environment variable BROWSER exists, it is interpreted to override the
platform default list of browsers,". So the 'default browser' is
actually the 'default browser list'. What open() does is to try each in
turn and stop when one says it succeeded. So the doc should say 'using
the first default browser that claims to succeed.'

What does 'default browser list' mean? It depends on the platform *and*
the software loaded on the particular machine when webbrowser is first
imported in a particular instance of the interpreter. The 'platform'
part is in the quote above, the rest is not. I will open a separate doc
issue.

On Windows, the list starts with 'default Windows browser', which calls
os.startfile(), which, I believe, does call the user default browser.
Next is Internet Explorer -- if available at that time on the particular
machine! If the user-default browser rejects the url, then IE is tried.

On my win7 machine today, I have Firefox the default and IE available.
Firefox rejects 127.0.0.1:8080 with an 'Unable to connect' error box. IE
'accepts' it in the sense that it displays an information starting 'The
webpage cannot be displayed'.
'''

For *this* issue, I strongly suspect that Chrome is rejecting the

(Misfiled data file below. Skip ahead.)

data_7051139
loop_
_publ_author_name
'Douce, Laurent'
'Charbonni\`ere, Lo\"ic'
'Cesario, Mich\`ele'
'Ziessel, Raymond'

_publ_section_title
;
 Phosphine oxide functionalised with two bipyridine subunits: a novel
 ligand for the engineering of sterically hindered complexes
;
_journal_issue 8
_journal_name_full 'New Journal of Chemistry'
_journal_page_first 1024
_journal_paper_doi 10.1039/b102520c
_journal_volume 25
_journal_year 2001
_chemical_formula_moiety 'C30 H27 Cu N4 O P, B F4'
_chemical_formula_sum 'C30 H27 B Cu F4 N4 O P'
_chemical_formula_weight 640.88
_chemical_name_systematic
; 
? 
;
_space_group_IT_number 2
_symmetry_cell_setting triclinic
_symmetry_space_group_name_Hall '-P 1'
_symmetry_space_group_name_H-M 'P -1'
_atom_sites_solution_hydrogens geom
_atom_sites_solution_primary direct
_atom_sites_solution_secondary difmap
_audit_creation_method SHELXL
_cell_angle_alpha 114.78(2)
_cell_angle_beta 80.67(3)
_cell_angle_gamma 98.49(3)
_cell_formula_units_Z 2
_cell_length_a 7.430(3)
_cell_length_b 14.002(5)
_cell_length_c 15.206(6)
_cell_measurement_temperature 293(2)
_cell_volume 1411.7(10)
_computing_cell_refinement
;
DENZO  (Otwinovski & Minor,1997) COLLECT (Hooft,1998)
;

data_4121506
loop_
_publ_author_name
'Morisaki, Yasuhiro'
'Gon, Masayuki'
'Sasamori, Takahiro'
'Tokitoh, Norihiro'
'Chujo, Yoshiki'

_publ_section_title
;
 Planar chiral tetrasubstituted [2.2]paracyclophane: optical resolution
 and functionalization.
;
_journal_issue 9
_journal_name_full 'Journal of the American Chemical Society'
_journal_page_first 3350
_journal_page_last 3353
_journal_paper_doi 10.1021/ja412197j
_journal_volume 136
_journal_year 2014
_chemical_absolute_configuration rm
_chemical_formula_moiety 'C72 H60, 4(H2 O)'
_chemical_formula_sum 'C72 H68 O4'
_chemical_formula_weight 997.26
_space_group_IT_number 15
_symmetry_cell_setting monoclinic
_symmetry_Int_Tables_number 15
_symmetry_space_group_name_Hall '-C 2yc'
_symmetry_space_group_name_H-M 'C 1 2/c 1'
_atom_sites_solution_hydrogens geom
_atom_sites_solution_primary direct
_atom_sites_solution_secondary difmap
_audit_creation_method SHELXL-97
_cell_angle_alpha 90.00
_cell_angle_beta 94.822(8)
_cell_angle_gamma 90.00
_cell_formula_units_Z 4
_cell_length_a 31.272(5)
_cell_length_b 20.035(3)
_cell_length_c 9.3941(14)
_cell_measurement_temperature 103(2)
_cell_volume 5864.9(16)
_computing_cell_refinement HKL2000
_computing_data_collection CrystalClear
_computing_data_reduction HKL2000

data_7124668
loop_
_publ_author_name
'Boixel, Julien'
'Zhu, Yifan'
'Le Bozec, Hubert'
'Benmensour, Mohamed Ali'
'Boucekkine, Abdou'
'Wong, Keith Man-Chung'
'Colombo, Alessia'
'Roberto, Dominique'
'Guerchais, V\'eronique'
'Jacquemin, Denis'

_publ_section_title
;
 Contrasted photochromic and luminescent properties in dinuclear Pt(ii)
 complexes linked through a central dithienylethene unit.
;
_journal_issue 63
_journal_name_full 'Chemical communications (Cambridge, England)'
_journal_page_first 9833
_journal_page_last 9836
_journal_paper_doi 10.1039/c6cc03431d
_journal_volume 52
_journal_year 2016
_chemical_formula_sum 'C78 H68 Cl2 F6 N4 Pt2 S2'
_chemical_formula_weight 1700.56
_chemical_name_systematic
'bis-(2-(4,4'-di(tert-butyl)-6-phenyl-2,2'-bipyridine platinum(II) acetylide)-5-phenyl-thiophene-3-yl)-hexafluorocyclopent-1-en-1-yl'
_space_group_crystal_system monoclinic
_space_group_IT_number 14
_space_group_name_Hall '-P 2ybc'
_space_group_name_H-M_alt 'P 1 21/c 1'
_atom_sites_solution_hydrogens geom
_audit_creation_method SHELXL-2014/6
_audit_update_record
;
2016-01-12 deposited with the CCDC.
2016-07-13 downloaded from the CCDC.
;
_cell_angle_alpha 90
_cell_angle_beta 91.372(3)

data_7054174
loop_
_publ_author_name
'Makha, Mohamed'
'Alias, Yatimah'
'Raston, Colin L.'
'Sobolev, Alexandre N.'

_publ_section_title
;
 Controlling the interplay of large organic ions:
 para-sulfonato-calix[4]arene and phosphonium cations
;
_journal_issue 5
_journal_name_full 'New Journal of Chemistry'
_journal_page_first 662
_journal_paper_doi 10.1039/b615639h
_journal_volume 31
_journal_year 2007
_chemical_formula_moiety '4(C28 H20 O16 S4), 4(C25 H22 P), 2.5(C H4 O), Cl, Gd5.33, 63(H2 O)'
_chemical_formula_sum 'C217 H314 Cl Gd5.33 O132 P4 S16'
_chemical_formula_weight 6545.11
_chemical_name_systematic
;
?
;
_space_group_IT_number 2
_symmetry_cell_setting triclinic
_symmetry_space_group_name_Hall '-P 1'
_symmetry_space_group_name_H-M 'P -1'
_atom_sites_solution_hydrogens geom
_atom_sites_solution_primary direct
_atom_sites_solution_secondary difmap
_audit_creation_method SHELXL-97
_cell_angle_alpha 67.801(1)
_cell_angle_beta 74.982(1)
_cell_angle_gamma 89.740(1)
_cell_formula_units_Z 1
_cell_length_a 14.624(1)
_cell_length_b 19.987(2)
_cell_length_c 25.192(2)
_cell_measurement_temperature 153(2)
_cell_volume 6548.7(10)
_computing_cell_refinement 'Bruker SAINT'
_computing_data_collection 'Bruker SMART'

invalid URL and telling Python so. So IE is tried next (but not first).

> The fix would seem to be ensuring that the URL you pass includes the
> scheme (in your case, "file:").


so that Chrome does not return an error code, in which case IE should
*not* be tried as a backup.

--
Terry Jan Reedy

 
Reply With Quote
 
 
 
Reply

Thread Tools

Posting Rules
You may not post new threads
You may not post replies
You may not post attachments
You may not edit your posts

BB code is On
Smilies are On
[IMG] code is On
HTML code is Off
Trackbacks are On
Pingbacks are On
Refbacks are Off


Similar Threads
Thread Thread Starter Forum Replies Last Post
!Windows Live Mail replace Outlook Express on Windows XP and Windows Mail on Vista... Max Burke NZ Computing 8 05-18-2007 12:10 AM
Windows XP Home Connected to Windows XP Pro via TCP/IP Armstrong Wong Wireless Networking 1 11-25-2004 01:12 PM
wireless ad-hoc with Windows XP and Windows 2000 =?Utf-8?B?ZHVtbWthdWY=?= Wireless Networking 1 09-23-2004 11:34 AM
Windows XP laptop and Windows 2000 desktop won't communicate =?Utf-8?B?UmlmbGVtYW4=?= Wireless Networking 0 08-19-2004 03:35 AM



Advertisments